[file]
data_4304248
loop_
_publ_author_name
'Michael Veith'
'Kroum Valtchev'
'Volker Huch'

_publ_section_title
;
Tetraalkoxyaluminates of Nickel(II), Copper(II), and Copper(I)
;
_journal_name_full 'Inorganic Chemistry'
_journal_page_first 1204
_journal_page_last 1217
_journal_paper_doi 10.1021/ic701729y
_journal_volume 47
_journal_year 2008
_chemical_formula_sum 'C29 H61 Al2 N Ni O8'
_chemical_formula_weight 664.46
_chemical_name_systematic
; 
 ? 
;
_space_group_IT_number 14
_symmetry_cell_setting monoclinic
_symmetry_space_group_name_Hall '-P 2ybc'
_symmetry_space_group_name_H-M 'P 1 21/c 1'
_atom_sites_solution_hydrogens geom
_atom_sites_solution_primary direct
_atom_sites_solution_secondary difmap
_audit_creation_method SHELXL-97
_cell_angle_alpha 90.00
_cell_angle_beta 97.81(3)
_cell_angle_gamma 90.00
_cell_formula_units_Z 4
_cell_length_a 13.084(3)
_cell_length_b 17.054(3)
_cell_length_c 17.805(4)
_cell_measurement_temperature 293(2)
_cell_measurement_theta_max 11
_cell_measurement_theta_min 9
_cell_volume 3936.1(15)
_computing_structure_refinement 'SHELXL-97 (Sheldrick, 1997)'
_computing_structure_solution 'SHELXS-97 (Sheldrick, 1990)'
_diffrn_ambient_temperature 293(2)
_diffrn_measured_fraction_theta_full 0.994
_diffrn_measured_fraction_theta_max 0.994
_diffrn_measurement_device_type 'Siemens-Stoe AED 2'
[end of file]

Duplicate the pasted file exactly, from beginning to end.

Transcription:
data_4304248
loop_
_publ_author_name
'Michael Veith'
'Kroum Valtchev'
'Volker Huch'

_publ_section_title
;
Tetraalkoxyaluminates of Nickel(II), Copper(II), and Copper(I)
;
_journal_name_full 'Inorganic Chemistry'
_journal_page_first 1204
_journal_page_last 1217
_journal_paper_doi 10.1021/ic701729y
_journal_volume 47
_journal_year 2008
_chemical_formula_sum 'C29 H61 Al2 N Ni O8'
_chemical_formula_weight 664.46
_chemical_name_systematic
; 
 ? 
;
_space_group_IT_number 14
_symmetry_cell_setting monoclinic
_symmetry_space_group_name_Hall '-P 2ybc'
_symmetry_space_group_name_H-M 'P 1 21/c 1'
_atom_sites_solution_hydrogens geom
_atom_sites_solution_primary direct
_atom_sites_solution_secondary difmap
_audit_creation_method SHELXL-97
_cell_angle_alpha 90.00
_cell_angle_beta 97.81(3)
_cell_angle_gamma 90.00
_cell_formula_units_Z 4
_cell_length_a 13.084(3)
_cell_length_b 17.054(3)
_cell_length_c 17.805(4)
_cell_measurement_temperature 293(2)
_cell_measurement_theta_max 11
_cell_measurement_theta_min 9
_cell_volume 3936.1(15)
_computing_structure_refinement 'SHELXL-97 (Sheldrick, 1997)'
_computing_structure_solution 'SHELXS-97 (Sheldrick, 1990)'
_diffrn_ambient_temperature 293(2)
_diffrn_measured_fraction_theta_full 0.994
_diffrn_measured_fraction_theta_max 0.994
_diffrn_measurement_device_type 'Siemens-Stoe AED 2'